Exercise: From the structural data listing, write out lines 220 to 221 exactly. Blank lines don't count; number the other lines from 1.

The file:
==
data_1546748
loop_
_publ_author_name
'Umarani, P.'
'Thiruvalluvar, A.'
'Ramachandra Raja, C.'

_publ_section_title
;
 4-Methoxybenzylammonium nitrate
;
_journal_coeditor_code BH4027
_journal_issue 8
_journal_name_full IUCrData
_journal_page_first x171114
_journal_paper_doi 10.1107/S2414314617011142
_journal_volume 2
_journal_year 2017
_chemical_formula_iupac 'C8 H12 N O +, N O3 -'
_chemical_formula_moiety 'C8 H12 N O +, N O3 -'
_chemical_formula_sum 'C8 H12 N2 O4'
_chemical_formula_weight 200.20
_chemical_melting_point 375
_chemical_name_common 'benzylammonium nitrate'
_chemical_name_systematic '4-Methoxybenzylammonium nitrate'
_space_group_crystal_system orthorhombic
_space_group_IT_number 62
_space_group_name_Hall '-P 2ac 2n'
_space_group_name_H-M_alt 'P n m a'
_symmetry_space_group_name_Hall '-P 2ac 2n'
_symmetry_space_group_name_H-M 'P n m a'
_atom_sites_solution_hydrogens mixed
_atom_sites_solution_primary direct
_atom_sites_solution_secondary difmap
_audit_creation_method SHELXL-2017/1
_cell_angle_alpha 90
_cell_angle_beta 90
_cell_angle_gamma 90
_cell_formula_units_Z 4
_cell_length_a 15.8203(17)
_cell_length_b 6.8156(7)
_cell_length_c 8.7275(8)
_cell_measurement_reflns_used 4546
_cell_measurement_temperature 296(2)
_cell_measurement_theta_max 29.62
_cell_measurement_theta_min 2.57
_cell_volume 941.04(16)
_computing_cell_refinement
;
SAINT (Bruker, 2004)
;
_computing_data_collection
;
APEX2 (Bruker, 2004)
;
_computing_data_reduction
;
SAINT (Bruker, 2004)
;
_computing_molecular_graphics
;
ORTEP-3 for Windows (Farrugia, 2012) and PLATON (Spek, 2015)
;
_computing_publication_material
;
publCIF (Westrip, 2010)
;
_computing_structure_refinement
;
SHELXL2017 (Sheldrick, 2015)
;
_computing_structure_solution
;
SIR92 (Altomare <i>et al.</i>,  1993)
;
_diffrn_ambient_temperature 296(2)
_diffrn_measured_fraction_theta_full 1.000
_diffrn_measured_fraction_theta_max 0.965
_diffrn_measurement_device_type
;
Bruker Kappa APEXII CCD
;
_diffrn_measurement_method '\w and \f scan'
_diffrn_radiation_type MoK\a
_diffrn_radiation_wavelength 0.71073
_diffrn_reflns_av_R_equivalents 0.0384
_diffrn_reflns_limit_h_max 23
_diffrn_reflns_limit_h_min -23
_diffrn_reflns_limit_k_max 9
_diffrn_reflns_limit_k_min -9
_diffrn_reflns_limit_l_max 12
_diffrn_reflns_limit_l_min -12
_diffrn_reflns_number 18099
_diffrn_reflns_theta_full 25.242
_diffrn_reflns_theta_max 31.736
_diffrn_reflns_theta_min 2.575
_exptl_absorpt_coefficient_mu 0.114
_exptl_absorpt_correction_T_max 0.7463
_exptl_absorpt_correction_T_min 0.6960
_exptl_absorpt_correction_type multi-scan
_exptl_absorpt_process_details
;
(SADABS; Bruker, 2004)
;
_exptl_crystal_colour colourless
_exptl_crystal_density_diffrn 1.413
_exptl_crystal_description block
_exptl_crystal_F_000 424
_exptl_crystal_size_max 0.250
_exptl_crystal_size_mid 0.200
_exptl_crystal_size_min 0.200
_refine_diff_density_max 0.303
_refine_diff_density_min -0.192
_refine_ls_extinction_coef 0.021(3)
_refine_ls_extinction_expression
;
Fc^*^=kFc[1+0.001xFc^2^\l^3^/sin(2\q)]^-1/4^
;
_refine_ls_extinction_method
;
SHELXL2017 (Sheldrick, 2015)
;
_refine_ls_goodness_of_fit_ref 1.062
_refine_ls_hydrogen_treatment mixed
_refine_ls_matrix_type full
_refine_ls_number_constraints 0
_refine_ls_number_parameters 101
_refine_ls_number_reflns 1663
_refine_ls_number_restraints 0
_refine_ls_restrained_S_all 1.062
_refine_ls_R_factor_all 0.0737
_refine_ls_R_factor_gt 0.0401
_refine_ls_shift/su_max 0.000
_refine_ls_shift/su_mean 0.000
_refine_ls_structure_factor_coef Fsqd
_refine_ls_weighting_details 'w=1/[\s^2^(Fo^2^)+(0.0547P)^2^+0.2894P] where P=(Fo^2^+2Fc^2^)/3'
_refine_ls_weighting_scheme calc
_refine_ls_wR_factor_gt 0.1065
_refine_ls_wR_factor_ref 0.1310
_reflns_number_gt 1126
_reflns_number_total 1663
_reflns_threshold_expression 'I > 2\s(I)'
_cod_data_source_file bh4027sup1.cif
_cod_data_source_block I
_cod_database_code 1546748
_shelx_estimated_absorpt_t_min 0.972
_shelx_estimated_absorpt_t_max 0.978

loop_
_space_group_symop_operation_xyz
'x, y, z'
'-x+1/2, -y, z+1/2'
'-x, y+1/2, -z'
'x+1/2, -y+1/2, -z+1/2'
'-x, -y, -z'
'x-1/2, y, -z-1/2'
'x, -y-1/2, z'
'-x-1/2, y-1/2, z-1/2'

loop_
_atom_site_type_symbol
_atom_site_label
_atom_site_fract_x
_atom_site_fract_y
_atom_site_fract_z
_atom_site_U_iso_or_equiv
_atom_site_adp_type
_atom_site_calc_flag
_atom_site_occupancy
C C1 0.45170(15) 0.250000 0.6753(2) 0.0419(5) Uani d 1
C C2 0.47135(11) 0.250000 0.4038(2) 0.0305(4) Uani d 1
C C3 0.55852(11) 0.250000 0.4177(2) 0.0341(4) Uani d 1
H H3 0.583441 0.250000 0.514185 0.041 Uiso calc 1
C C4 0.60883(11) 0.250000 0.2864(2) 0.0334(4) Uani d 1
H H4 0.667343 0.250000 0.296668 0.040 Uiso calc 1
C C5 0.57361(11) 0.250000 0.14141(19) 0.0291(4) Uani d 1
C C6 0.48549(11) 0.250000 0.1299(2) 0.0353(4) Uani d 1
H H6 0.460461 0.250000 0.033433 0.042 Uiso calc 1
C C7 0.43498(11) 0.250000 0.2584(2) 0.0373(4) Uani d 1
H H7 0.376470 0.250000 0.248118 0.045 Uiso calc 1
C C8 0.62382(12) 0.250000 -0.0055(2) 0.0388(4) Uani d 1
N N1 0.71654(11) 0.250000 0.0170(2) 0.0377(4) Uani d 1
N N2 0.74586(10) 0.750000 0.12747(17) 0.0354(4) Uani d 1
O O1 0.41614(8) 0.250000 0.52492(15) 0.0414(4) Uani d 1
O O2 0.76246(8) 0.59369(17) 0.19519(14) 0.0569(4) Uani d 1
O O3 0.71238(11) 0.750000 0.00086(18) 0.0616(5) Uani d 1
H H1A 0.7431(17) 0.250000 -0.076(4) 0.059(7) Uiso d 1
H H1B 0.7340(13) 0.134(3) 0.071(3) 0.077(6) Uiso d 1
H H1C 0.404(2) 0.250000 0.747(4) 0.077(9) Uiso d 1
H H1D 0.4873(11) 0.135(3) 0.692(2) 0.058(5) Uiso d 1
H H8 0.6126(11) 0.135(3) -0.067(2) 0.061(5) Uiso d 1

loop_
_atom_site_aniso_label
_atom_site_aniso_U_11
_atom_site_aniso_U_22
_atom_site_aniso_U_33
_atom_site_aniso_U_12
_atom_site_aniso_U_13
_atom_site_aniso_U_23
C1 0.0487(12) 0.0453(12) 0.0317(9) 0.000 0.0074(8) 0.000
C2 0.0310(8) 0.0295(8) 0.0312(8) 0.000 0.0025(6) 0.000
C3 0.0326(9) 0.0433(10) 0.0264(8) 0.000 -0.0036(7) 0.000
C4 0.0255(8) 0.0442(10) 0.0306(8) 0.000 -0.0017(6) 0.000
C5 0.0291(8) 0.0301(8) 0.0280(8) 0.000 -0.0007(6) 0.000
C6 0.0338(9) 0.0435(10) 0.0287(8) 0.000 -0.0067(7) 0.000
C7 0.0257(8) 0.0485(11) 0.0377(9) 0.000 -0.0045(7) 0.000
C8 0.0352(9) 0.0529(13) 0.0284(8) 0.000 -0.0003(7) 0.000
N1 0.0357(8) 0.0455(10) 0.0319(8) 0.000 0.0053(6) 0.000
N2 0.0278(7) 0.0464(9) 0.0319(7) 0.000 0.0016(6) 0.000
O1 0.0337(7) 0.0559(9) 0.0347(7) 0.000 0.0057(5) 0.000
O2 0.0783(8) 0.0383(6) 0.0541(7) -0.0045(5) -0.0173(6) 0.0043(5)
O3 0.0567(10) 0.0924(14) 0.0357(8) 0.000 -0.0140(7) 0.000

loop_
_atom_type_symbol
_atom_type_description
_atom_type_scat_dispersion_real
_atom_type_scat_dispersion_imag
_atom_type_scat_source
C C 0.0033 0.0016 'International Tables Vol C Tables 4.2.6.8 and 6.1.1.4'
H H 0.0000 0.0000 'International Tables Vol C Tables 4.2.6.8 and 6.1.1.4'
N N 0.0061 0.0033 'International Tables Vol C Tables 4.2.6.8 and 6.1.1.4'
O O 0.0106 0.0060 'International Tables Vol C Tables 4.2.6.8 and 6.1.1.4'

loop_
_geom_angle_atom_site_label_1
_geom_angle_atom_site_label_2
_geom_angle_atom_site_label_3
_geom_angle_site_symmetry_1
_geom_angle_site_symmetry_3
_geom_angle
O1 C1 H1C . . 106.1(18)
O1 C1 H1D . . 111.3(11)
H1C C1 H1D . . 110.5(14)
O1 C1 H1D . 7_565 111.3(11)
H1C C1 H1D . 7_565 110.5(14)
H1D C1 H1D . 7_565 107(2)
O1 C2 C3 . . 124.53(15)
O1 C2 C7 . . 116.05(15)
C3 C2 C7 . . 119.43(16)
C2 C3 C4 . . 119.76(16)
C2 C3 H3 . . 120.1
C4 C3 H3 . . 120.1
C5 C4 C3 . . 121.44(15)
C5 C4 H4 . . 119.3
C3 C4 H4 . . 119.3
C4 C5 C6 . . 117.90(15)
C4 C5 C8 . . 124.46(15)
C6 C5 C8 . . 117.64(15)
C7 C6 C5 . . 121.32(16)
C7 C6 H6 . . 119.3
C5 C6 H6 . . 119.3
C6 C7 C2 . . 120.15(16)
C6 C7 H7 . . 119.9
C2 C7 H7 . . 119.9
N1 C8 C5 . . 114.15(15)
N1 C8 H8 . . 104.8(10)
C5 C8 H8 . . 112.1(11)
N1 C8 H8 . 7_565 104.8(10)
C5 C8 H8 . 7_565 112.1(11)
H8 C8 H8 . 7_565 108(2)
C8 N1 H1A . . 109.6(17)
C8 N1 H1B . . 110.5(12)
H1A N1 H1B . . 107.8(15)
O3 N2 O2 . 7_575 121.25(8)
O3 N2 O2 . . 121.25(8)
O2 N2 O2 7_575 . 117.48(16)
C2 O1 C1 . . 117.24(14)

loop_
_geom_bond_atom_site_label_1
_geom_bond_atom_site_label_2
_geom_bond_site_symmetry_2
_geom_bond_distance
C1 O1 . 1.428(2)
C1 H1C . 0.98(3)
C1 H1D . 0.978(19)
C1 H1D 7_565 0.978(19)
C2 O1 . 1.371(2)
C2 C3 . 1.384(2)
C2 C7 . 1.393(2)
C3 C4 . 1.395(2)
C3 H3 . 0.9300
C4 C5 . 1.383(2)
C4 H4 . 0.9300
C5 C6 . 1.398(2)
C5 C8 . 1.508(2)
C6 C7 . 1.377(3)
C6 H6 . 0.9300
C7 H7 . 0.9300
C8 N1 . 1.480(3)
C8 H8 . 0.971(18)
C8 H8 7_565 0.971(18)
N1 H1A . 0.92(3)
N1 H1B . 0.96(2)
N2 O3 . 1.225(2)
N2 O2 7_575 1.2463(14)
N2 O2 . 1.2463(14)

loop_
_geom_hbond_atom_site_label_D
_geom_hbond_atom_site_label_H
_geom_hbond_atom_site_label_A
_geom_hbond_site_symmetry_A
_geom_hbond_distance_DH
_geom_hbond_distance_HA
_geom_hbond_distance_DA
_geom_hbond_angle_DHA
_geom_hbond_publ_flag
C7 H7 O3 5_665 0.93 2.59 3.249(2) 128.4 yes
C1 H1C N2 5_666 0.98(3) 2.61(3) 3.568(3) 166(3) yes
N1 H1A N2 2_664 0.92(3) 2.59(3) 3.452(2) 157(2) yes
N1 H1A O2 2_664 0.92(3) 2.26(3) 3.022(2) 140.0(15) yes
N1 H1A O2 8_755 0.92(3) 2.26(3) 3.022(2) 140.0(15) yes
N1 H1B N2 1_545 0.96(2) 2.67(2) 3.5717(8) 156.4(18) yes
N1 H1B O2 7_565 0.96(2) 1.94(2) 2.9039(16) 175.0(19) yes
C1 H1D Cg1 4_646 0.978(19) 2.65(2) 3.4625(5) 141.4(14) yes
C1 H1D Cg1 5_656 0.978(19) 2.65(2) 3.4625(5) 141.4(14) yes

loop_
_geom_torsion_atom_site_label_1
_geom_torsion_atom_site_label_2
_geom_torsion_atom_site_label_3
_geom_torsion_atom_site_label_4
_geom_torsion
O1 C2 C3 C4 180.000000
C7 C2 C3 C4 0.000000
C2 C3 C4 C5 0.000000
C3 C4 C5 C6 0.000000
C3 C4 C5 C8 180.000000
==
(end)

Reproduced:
loop_
_geom_angle_atom_site_label_1